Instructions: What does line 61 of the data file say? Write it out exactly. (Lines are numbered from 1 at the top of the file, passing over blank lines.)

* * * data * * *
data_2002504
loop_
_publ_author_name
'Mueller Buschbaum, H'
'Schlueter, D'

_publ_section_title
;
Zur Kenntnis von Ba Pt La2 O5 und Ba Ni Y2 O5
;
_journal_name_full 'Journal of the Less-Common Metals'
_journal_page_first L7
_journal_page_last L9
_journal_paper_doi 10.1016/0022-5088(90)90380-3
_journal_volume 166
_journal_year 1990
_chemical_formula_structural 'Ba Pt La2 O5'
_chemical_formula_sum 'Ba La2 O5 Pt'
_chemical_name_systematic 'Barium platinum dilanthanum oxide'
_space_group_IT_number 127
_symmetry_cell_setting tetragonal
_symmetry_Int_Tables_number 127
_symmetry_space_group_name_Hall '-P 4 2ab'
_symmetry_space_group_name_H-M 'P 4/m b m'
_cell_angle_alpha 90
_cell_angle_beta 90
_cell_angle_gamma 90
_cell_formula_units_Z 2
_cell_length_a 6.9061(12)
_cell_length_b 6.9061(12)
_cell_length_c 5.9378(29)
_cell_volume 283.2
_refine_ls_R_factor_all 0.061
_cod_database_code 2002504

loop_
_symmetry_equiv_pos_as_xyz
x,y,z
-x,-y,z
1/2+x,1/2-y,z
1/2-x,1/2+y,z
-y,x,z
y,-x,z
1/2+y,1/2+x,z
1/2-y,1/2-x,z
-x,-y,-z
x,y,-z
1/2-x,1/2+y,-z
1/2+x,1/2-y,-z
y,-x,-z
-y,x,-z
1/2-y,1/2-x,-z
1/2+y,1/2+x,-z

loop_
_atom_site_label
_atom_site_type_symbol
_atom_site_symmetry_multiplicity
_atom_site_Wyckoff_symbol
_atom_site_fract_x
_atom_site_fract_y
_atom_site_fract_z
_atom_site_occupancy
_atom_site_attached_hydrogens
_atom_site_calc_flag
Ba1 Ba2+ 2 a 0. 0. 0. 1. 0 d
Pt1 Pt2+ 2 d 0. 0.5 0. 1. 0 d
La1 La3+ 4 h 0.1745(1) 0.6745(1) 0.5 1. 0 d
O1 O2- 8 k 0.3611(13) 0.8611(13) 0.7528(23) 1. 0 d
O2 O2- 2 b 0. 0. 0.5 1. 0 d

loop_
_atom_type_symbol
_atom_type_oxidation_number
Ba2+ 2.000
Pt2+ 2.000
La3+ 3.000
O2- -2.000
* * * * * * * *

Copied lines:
_atom_site_attached_hydrogens